Brett Neely Brett Neely is an editor with NPR's Washington Desk.
Brett Neelyin 2018
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Brett Neely

Allison Shelley/NPR
Brett Neelyin 2018
Allison Shelley/NPR

Brett Neely

Editor, Washington Desk

Brett Neely is an editor with NPR's Washington Desk, where he edits coverage of elections, campaign finance, government ethics, and voting rights. He also works closely with member station reporters to coordinate political coverage.

Neely came to NPR in 2015 and worked closely with a team of member station reporters throughout the 2016 election cycle as part of NPR's ongoing initiative to deepen its editorial ties with stations. After the 2016 election, he worked with member station colleagues to deepen coverage of state government and politics for local and national audiences.

Before coming to NPR, Neely was a reporter for Minnesota Public Radio News, based in Washington, where he covered Congress and the federal government for one of public radio's largest newsrooms. Between 2007 and 2009, he was based in Berlin where he worked as a freelance reporter for multiple outlets. He got his start in journalism as a producer for the public radio show Marketplace.

Neely graduated Phi Beta Kappa from Occidental College in Los Angeles with a bachelor's degree in international relations. He also received a master's degree in international relations from the University of Chicago. He is a fluent German speaker.

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House Judiciary Committee Chairman Jerry Nadler, D-N.Y., had given Attorney General William Barr until Tuesday to submit a complete version of special counsel Robert Mueller's report, including underlying evidence. Spencer Platt/Getty Images hide caption

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Attorney Cynthia Singletary tells the public evidentiary hearing that her client, Leslie McCrae Dowless, will not testify without immunity about the 9th Congressional District election investigation, at the North Carolina State Bar in Raleigh on Monday. Juli Leonard/Pool/News & Observer hide caption

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Juli Leonard/Pool/News & Observer

Anti-gerrymandering activists outside the Supreme Court in March, before the court heard arguments on a gerrymandering case. While the Supreme Court ultimately punted on deciding whether partisan gerrymandering was legal, the issue took on a political life of its own this year. Jacquelyn Martin/AP hide caption

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Jacquelyn Martin/AP

The presidential limousine, aka "The Beast," is parked in front of the Trump International Hotel as President Trump attends dinner with supporters on April 30 in Washington, D.C. Olivier Douliery/Pool/Getty Images hide caption

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Trump Emoluments Case: A Blast Of Subpoenas And A Politically Risky Schedule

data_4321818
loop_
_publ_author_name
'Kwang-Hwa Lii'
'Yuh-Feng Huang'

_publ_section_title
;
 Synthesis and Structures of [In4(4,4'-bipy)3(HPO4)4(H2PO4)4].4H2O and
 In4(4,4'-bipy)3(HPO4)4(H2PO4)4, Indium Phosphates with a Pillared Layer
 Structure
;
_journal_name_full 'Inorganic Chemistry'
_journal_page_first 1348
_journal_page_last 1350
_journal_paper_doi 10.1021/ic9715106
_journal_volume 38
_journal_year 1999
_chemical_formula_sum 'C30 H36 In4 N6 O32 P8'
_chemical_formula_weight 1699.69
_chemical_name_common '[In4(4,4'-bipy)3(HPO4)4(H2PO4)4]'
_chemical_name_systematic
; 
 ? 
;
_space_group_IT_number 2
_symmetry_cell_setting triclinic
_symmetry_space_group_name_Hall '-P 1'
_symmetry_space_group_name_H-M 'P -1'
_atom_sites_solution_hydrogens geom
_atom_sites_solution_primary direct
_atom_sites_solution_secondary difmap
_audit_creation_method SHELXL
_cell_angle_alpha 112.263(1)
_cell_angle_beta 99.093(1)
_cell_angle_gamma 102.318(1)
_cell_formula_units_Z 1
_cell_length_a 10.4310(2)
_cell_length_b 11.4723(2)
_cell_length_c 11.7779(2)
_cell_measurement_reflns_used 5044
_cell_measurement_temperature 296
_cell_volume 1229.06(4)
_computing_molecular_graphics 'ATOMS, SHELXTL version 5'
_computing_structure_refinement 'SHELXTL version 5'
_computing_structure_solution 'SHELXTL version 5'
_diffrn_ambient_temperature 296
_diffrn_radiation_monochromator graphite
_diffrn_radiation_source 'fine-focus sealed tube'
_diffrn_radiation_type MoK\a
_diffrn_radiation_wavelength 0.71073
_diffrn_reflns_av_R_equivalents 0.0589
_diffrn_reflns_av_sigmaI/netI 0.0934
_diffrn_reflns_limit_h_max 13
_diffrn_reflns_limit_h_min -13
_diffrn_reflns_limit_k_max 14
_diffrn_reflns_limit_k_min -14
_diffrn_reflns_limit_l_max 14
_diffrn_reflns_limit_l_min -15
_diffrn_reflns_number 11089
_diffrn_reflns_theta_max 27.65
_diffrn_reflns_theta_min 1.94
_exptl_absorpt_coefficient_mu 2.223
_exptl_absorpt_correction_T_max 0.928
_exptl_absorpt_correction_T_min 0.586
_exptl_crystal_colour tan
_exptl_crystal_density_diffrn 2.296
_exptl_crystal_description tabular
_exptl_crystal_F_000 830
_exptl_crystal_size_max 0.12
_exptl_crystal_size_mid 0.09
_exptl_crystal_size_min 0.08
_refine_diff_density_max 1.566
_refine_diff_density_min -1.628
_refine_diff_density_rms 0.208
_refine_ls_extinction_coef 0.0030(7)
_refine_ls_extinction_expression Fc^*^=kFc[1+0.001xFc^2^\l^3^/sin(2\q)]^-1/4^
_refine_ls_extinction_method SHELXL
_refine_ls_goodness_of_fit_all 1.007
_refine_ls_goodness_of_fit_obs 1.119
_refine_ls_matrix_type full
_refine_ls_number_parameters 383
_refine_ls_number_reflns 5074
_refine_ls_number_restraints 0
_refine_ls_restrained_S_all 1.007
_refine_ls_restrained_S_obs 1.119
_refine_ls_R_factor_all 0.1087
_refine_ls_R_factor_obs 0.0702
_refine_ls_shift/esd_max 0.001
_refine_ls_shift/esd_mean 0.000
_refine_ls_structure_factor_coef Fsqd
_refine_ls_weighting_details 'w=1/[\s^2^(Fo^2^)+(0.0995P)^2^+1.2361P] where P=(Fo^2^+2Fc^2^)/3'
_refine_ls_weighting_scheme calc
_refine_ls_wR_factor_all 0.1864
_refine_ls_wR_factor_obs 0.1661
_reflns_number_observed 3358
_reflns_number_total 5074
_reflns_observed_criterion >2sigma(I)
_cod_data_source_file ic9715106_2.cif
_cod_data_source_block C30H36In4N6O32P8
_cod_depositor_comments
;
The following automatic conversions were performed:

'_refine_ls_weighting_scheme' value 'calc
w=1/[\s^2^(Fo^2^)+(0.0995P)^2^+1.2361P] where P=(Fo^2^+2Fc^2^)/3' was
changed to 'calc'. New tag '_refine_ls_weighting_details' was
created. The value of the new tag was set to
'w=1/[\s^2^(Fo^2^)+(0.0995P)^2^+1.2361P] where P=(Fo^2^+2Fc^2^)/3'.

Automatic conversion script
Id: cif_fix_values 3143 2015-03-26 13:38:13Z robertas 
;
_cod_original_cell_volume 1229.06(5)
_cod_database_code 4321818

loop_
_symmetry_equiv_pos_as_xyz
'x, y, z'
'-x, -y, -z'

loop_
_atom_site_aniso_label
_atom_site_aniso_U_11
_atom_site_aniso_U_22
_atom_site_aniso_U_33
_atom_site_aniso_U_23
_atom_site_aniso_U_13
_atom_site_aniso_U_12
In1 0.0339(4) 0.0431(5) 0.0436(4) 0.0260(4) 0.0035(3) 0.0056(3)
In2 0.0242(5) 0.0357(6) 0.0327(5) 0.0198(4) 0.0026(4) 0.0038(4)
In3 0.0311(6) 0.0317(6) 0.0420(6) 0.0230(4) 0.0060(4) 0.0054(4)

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Election workers recount votes for several outstanding Florida races on Tuesday at the office of the Broward County supervisor of elections. Christian Colon/Miami Herald/TNS via Getty Images hide caption

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Supreme Court nominee Brett Kavanaugh during testimony before the Senate Judiciary Committee on Sept. 6. Two women have stepped forward to accuse Kavanaugh of inappropriate sexual behavior when he was a teenager. Alex Brandon/AP hide caption

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Alex Brandon/AP

White House press secretary Sarah Sanders told reporters that other presidential administrations also used nondisclosure agreements. Employment lawyers say that's not the whole story. Mark Wilson/Getty Images hide caption

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National security adviser John Bolton (from left), Director of National Intelligence Dan Coats, FBI Director Christopher Wray, Homeland Security Secretary Kirstjen Nielsen and chief of U.S. Cyber Command Gen. Paul M. Nakasone attend a press briefing on election security at the White House on Thursday. Mark Wilson/Getty Images hide caption

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Ballots in New York City ahead of the 2016 general elections. While U.S. election officials have made progress increasing security, gaps still remain. Drew Angerer/Getty Images hide caption

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Week Of Trump Reversals Puts 2018 Election Security In The Spotlight

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EPA Administrator Scott Pruitt speaks at the Faith and Freedom conference in Washington, DC, on June. Pruitt is facing multiple ethics scandals from his actions since taking over the agency. Mark Wilson/Getty Images hide caption

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As The Scandals Mount, Conservatives Turn On Scott Pruitt

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Adult film actress Stormy Daniels speaks to reporters as she exits a federal courthouse in New York City after a hearing related to Michael Cohen, President Trump's longtime personal attorney and confidante on April 16. Drew Angerer/Getty Images hide caption

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White House counselor Kellyanne Conway participates in an interview with CNN at the White House in May. Conway was reprimanded for mixing partisan politics with her official duties in TV interviews last fall. Alex Wong/Getty Images hide caption

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